The Kansas City Royals and their fans suffered through nine straight losing campaigns and 17 of 18 dating back to the 1994 strike season.
Then in the early part of this decade, the club began to build up one of the top farm systems in the game.
It all came together for them at the big league level with back to back AL pennants in 2014 and 2015, and a World Series championship in 2015.
But this year the Royals slid back to the .500 mark, finishing in third place in the American League Central Division. They were 13.5 games behind the division-winning Cleveland Indians, and eight games behind the AL Wildcard pace.
It was a frustrating summer for the defending champs. But that eight game difference between themselves and the playoff teams is not insurmountable.
The Royals plan to return to that postseason contention in 2017, but is that a reasonable goal? With a few tweaks, some breaks, and not unreasonable improve performances, the club can indeed reach the postseason once again.

LINEUP LOSSES IN PLAYERS AND PRODUCTION

Kansas City lost a bunch of key players from their lineup in 2016, costing them both firepower and veteran influence.
Ben Zobrist was always likely a one-year rental, and possibly an expensive one considering good-looking pitcher Sean Manaea went to Oakland in that 2015 trade deadline deal.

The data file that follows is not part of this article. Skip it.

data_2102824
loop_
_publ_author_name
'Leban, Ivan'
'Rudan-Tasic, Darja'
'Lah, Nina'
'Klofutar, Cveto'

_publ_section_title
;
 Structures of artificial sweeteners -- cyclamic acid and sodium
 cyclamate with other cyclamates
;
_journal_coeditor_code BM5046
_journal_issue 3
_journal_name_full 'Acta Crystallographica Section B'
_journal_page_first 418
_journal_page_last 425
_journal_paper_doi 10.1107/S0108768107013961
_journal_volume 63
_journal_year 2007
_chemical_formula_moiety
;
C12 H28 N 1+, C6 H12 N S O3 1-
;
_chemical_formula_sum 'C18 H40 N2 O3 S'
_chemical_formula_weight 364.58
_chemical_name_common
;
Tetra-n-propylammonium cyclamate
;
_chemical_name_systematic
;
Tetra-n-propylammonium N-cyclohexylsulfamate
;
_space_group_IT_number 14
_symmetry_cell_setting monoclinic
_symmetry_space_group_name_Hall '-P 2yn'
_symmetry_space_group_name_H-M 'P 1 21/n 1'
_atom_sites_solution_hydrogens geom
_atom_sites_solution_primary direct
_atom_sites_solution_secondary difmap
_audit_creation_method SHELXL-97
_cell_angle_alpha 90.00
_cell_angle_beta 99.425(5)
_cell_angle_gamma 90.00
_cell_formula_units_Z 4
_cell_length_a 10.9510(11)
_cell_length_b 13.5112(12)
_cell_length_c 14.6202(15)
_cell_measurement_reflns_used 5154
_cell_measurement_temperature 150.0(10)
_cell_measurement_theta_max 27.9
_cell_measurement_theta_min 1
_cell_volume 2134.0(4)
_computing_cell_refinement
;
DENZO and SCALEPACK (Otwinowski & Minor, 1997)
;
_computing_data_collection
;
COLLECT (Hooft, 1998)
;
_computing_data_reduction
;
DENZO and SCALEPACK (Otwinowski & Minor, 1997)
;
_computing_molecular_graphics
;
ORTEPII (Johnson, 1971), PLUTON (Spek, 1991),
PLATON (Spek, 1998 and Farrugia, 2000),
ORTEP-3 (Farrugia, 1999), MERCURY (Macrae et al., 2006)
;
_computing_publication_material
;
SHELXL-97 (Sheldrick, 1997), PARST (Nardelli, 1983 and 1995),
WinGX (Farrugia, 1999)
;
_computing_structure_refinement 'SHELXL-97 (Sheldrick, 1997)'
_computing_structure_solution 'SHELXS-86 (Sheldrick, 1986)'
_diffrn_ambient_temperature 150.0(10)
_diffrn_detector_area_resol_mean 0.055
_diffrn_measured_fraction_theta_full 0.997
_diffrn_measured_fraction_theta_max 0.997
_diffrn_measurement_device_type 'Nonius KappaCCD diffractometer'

Since Zobrist was a key player in actually winning a World Series, it will always have been worth the cost. It worked out for him, of course, as Zobrist became the MVP of another World Series winner with the Cubs.
Third baseman Mike Moustakas lost his season in May to a torn ACL. Moustakas is expected to be ready for spring training and the 2017 season when, at 28 years of age, he should be just entering his prime.
Two of the club’s best run producers, first baseman Eric Hosmer and DH Kendrys Morales, slipped this season.
While Hosmer hit seven more homers and knocked in 11 more runs, he also roped nine fewer doubles and scored 18 fewer runs. His average and on-base percentage each fell more than 30 points.
Morales hit eight more homers but knocked in 13 fewer runs, while his average and on-base percentage each dropped precipitously as well. He will turn 34 years old in June, and ended up leaving for the Toronto Blue Jays via free agency earlier this month.

MOUND MINUSES AND INJURIES HURT

On the mound, Edinson Volquez needed to step up this year. Instead, he stepped down. Volquez’ ERA rose nearly two full points, as did his Hits/9 ratio. He is now a free agent.
Yordano Ventura went from an 8.5 to 9.2 H/9 , allowed nine more home runs, and saw his K/9 drop from 8.6 to 7.0.
Wade Davis was dominating in 2015 when he pitching in a staff-high 69 games. He missed half of July and then the entire month of August due to a forearm strain this season.